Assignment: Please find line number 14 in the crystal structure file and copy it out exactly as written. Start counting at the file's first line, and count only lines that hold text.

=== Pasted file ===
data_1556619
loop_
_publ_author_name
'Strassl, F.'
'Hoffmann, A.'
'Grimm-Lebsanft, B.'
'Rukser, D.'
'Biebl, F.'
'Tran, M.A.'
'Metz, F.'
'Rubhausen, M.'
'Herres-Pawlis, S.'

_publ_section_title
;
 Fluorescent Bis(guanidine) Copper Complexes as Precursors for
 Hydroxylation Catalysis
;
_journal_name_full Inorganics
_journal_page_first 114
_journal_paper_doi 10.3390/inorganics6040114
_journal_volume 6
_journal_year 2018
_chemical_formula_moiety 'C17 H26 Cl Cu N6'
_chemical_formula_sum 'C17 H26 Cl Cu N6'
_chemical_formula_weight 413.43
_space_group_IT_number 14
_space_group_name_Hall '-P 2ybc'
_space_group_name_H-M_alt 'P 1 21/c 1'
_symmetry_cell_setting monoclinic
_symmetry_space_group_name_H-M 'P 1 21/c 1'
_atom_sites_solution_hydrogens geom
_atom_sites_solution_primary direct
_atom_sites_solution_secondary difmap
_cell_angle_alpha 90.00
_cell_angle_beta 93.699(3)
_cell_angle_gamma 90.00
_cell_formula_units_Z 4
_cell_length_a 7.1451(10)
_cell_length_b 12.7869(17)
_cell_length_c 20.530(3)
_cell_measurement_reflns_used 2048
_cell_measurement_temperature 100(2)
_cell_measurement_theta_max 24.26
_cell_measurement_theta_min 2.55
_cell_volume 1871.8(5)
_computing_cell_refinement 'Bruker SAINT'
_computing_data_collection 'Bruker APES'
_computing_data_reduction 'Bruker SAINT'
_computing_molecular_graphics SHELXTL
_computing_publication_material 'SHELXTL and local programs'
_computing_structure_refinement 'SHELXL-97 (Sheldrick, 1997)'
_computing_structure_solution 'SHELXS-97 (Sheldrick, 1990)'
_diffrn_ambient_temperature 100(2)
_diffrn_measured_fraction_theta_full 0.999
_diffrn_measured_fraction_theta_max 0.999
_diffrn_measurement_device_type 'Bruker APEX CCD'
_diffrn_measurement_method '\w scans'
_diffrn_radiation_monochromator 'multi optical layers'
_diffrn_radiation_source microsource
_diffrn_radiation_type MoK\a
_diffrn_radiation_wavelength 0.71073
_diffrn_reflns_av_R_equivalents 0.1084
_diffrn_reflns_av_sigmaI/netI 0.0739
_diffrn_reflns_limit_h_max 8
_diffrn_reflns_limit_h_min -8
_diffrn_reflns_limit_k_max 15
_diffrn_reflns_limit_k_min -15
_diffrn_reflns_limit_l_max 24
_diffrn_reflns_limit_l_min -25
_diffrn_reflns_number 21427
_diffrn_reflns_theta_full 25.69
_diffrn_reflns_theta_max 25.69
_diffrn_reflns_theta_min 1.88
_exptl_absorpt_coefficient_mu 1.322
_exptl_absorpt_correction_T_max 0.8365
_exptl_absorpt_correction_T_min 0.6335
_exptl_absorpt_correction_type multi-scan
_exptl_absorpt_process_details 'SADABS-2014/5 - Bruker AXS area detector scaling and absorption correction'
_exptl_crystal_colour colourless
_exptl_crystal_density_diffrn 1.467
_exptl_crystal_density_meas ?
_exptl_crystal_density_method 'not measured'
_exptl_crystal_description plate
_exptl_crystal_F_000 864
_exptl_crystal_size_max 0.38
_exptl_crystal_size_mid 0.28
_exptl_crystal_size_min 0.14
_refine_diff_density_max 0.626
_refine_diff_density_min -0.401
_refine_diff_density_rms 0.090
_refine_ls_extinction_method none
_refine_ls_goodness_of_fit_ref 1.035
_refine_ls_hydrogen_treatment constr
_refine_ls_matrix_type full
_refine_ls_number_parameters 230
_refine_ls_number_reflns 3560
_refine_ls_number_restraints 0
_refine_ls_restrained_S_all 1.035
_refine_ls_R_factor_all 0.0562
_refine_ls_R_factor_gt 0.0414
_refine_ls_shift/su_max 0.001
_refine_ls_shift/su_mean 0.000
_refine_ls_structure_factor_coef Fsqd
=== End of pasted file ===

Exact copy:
;